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Score: 6.5 / 10
Some of what makes Dead to Rights: Retribution so
endearing is its many, many flaws. It's like a crumbly cookie. It doesn't always
stick together like it should even if it tastes good enough to brush cookie
crumbs into your palm and cup it to your mouth to finish it.
There's story of corruption and conspiracy (or something) that throws killer cop
Jack Slate and his canine pal Shadow into the middle of Action, with a capital
for emphasis. Besides the usual action game roster
of guns, Jack has a full complement of hand-to-hand options that typically
result broken bones and/or a bullet to the back of the bad guy's head. (You know
it's a really, really bad guy, otherwise why would cop do that, right?) Jack can
also dodge, etc. and enter a bullet time where each headshot buffs the amount of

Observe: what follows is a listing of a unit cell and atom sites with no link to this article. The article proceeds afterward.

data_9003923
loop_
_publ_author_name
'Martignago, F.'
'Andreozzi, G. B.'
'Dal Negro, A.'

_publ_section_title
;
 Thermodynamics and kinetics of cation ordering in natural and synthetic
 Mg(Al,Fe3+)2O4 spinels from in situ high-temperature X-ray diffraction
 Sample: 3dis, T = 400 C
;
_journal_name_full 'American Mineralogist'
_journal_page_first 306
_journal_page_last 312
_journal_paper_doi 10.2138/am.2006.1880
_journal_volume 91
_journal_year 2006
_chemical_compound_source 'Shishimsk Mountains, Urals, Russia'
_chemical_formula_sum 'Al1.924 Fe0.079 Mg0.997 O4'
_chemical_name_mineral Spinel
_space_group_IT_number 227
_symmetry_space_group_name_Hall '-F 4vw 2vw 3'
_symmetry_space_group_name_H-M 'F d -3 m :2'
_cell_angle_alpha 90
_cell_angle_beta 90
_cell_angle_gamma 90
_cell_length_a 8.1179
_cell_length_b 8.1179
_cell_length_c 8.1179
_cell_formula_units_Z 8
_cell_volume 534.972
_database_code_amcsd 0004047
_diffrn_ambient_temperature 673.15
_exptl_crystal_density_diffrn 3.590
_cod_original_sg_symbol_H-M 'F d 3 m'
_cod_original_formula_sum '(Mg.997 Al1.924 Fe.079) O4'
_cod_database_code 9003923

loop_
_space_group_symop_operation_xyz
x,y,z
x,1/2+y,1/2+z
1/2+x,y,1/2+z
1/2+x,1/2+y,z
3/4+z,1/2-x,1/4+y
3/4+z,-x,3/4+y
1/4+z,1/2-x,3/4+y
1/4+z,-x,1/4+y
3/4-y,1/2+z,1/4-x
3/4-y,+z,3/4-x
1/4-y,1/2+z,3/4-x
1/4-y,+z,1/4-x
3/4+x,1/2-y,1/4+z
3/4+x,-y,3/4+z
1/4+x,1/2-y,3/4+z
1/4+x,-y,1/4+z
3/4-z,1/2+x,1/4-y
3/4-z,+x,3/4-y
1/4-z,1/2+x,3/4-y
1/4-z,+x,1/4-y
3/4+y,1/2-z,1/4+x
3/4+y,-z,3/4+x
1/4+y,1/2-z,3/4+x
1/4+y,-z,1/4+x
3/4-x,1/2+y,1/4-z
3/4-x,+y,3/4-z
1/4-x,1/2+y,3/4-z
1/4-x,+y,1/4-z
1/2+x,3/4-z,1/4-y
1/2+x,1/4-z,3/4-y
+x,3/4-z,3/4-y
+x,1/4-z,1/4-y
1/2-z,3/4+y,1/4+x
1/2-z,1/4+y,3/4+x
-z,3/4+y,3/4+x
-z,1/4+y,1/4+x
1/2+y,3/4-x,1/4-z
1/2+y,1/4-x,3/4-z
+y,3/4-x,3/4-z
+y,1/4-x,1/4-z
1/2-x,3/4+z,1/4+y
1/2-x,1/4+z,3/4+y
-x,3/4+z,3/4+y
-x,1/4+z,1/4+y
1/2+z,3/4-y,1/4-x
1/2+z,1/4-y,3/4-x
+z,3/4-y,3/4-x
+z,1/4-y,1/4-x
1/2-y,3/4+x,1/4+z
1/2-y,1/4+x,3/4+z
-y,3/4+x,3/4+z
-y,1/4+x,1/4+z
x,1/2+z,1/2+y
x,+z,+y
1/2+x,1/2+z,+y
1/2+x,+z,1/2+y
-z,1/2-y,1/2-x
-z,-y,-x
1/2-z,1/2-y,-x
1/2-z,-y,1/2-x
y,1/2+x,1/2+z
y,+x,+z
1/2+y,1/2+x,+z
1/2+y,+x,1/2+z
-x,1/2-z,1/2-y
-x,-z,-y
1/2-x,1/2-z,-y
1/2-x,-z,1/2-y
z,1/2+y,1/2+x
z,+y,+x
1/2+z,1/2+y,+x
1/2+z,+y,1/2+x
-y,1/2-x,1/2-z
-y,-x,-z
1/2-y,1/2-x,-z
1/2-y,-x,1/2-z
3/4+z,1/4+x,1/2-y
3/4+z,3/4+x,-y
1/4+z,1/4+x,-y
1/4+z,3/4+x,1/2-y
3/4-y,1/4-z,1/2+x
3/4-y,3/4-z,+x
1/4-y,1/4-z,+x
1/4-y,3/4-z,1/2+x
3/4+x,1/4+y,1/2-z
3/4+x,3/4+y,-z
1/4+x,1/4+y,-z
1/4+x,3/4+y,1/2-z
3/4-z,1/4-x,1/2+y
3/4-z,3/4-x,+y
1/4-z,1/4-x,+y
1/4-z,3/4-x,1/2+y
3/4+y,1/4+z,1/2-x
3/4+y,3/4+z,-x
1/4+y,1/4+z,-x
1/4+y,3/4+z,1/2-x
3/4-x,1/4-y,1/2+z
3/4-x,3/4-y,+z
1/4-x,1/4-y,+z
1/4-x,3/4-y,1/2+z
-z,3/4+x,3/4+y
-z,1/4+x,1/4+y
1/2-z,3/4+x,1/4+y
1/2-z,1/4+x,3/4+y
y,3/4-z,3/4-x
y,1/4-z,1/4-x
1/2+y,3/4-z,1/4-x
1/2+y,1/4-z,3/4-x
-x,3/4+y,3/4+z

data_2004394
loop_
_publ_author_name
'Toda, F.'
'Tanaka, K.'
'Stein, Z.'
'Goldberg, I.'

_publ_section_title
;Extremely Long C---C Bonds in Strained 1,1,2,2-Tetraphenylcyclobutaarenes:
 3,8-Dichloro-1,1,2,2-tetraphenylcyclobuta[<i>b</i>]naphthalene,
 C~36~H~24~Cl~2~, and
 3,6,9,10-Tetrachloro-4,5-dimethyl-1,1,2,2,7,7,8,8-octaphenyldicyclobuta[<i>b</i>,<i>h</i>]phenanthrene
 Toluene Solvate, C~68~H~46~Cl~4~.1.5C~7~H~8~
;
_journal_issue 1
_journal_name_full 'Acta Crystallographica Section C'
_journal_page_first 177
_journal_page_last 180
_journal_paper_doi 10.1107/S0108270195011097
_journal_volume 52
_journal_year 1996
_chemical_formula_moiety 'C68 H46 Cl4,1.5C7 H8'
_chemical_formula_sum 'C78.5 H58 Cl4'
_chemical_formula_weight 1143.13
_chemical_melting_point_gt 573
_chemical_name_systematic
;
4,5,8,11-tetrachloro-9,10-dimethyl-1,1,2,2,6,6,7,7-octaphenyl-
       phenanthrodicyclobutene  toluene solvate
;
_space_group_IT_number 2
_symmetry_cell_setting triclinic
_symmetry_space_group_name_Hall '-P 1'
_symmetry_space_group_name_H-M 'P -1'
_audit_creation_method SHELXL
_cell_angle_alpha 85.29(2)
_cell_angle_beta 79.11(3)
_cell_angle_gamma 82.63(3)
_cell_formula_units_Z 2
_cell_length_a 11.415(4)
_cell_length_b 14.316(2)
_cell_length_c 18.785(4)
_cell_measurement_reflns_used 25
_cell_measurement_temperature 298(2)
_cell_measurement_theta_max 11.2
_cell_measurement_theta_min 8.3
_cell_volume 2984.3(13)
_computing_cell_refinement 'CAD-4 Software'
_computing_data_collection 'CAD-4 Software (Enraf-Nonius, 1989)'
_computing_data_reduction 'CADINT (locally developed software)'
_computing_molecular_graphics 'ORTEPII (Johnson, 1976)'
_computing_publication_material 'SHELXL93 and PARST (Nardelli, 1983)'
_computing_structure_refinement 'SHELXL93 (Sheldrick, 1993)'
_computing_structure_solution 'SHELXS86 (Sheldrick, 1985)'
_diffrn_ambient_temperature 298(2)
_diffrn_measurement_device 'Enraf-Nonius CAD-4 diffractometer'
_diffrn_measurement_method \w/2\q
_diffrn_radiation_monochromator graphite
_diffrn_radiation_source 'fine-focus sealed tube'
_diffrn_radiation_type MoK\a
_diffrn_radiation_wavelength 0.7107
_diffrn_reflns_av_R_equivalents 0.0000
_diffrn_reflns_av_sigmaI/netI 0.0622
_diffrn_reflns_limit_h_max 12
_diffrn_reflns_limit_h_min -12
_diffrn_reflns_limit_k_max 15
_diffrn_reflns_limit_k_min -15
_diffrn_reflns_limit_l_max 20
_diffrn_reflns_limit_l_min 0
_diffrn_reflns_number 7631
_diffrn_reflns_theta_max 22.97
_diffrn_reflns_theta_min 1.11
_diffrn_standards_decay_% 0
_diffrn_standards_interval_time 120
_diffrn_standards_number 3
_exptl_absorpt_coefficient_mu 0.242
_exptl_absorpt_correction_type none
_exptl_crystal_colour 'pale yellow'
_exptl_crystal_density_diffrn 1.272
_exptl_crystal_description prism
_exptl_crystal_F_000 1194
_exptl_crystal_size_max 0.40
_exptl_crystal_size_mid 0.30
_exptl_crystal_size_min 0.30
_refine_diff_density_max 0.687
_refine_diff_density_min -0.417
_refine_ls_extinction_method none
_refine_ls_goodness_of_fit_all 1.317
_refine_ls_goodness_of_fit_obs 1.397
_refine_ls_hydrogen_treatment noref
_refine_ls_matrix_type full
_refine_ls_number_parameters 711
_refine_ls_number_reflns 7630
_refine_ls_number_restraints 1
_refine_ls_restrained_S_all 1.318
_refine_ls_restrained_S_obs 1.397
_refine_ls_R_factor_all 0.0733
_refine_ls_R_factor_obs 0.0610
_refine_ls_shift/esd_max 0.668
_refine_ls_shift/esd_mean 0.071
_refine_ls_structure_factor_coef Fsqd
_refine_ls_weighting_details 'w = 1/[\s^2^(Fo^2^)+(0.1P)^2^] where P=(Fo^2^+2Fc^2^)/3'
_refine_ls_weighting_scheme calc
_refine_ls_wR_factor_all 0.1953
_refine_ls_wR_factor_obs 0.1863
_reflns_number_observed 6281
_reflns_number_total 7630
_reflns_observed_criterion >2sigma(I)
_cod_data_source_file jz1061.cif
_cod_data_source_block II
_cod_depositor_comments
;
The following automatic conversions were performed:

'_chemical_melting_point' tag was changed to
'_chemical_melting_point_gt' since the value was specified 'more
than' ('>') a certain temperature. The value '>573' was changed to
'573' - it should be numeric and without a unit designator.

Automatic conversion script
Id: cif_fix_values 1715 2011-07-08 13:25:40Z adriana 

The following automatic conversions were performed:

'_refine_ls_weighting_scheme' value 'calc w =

remaining. Chaining shots like this can make quick
work of a large swathe of bad guys.
It's definitely in contrast to the portions of game where you assume control of
Shadow. He lurks in the dark corners, assessing targets then tearing out the
throat of some bad guy bystander. Or possible going for the testicles. It's all
very brutal, but Shadow's a dog so it makes some sense. It also makes me think
gaming is ready for a 3D action game with a killer dog as the main protagonist.
Is the cookie stuck together a little better, all of this extreme violence might
have been more enjoyable, at least outside of the straight camp value. (If
you've played Earth Defense Force 2012, you know immediately what I mean.) The
enemy AI is predictable, typically running straight at Jack; ordering Shadow
around is hit and miss; there's zero help when it comes to targeting enemies
(i.e. no lock-on function); and the animation can be disjointed and completely
bizarre. All these things come together to create something that's greater than
the whole, which doesn't mean it's an awesome game but it's a guilty pleasure.